A perspective for those considering a career in the intelligence community


What would a former intelligence community (IC) ‘customer’ tell prospective members of the IC? I had the opportunity to share some thoughts along those lines a few weeks ago when I was honored to be invited to serve on a panel moderated by former Director of National Intelligence, Admiral Dennis Blair.

The panel, entitled “Encounters with Intelligence: Practitioners’ Perspective,” was part of the “Intelligence in the National Security Context” conference celebrating the Triangle Institute for Security Studies’ 60th Anniversary.

Each panelist was asked to make some brief preliminary remarks to initiate the discussion. Here are my slightly edited initial comments as prepared for delivery: 

I’d like to thank TISS for allowing me to share a few thoughts about my experience with the intelligence community during the course of my career as an Air Force military lawyer or judge advocate (“JAG”).

Admiral Blair asked us to address why we chose a career in the national security field. In my case I joined Air Force ROTC in the late 1960s when the Vietnam War was in full force. At that time most young men expected to find themselves in Vietnam sooner rather than later, so that – as well as the specter of the draft – made the idea of becoming a military officer an attractive one.

However, I never went to Vietnam. When I finished my undergraduate degree I received a scholarship from Villanova University to attend law school there, and by the time I finished in 1975, the war was over. A number of alternatives to fulfilling my active duty service commitment from ROTC arose, but in a fit of good judgement, I decided to serve my four years – hopefully to “see the world” in that period.

Although I was certain at that time I was going to only do the four years, I found I enjoyed the moving around – and I liked the nature and variety of the work. Most of all, I enjoyed the people. Being part of something larger than yourself gives life more meaning, and serving others is a special kind of reward.  The military isn’t for everyone, but it very much suited me. One assignment led to another, and before I knew it, I had almost 35 years in uniform.

In terms of preparation, I would say that for the long haul, the value of a liberal education cannot be overstated. There are so many times when you have to make “gray area” decisions based on imperfect information that the benefit of having studied history, philosophy, theology, political science and so forth becomes clear. Those disciplines help give a framework in which to productively think about problems and devise imaginative solutions.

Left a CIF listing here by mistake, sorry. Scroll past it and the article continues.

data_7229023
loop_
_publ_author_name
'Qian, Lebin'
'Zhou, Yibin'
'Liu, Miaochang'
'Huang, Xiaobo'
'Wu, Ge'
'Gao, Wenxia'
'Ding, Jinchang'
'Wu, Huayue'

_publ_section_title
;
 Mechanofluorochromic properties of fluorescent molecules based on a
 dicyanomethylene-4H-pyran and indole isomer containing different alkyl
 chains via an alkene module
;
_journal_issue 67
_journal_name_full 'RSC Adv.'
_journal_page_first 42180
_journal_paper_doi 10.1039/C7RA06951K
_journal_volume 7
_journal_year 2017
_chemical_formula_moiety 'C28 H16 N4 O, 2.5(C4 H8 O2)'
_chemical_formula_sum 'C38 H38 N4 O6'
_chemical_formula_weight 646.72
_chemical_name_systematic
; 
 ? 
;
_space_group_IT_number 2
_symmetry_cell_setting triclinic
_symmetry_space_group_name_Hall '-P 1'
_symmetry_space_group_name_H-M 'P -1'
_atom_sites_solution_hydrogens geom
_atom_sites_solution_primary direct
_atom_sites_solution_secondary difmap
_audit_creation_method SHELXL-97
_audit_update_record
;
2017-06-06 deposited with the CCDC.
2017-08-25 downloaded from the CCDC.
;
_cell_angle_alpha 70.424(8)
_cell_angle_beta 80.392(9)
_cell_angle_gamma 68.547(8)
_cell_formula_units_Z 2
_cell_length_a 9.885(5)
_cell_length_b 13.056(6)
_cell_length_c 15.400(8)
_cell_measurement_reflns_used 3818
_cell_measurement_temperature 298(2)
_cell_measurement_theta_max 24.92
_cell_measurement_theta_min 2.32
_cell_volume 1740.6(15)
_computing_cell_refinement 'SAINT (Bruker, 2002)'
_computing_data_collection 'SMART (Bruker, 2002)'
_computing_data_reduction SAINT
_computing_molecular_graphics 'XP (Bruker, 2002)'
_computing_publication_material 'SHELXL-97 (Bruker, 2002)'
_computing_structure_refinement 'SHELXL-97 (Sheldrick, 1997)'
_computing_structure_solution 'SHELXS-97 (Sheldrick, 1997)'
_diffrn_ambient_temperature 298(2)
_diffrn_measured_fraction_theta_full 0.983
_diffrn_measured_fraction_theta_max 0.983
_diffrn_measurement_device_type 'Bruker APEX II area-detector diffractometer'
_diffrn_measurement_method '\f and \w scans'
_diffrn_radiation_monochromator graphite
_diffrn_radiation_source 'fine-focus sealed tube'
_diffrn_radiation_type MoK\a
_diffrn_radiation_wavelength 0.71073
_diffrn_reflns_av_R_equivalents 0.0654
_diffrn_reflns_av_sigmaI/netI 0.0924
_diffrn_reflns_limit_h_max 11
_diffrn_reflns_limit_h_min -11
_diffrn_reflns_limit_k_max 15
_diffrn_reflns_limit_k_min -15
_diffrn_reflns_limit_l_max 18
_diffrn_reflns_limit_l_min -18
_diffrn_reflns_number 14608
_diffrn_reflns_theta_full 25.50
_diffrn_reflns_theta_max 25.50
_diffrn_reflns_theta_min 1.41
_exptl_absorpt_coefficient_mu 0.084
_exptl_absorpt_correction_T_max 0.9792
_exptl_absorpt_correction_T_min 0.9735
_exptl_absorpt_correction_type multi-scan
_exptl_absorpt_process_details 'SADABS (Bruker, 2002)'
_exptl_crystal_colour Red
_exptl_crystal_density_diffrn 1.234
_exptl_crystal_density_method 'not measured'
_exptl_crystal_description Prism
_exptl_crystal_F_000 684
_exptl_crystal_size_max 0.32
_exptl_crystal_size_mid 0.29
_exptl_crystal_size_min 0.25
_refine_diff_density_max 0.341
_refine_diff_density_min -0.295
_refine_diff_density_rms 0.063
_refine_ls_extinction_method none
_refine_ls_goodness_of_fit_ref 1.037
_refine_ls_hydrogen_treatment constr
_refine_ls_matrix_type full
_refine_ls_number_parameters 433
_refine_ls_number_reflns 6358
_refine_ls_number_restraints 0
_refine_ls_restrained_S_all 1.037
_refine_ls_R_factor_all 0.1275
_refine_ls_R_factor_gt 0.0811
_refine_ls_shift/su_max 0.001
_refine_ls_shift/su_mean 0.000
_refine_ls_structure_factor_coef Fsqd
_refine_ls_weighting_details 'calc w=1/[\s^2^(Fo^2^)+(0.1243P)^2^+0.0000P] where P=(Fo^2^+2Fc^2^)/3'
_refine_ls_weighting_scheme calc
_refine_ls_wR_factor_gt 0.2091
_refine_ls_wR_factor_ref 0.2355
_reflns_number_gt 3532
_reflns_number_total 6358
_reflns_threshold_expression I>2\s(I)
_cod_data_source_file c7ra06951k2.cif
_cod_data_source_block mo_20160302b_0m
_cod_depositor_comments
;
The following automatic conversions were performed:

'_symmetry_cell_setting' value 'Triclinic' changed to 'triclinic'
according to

These days I do think some orientation to – and understanding of – technology is indispensable for everyone but especially for those involved in the intelligence arena. Most important, however, is a commitment to life-long learning. You will never know all you need to know, but the more you do know, the better understanding you have of what you don’t know. In my experience, having a good grasp of what you don’t know really is a key to success.

During my career, I was mainly a consumer of intelligence, and the intelligence entities with which I worked were generally outstanding, to include particularly during my assignment at U.S. Strategic Command  or STRATCOM.  STRATCOM is, as many of you know, the command responsible for nuclear deterrence and, at that time, the joint command most focused on cyber-related matters.

Saudi Arabia (Operation Desert Fox, 1998)

Of course, when the use of force is involved, the intelligence products you get are especially vital. You seldom will have all the information you ideally might want, but I think the intelligence community did a really great job with a lot of very hard problems. The reality is that many of the intelligence capabilities people see on television and in the movies don’t actually exist, or don’t exist with the fidelity screen writers imagine they do.

Accordingly, I think it’s incumbent upon intelligence professionals to understand that they will need to be constantly explaining not just the intelligence product itself, but the capabilities and their limitations of sources and methods.  The consumer, at least to some extent, needs to understand the way in which the intelligence product is developed in order to make the right kind of decisions.  Clearly, the intelligence officer needs to be a skilled educator.

In that respect the way tin which he intelligence product is presented is vitally important. Occasionally, one gets the sense that the intel briefer is bent upon showing everyone how smart he is, and how essential he is, so he tends to obfuscate the point he is trying to make. That doesn’t help anyone.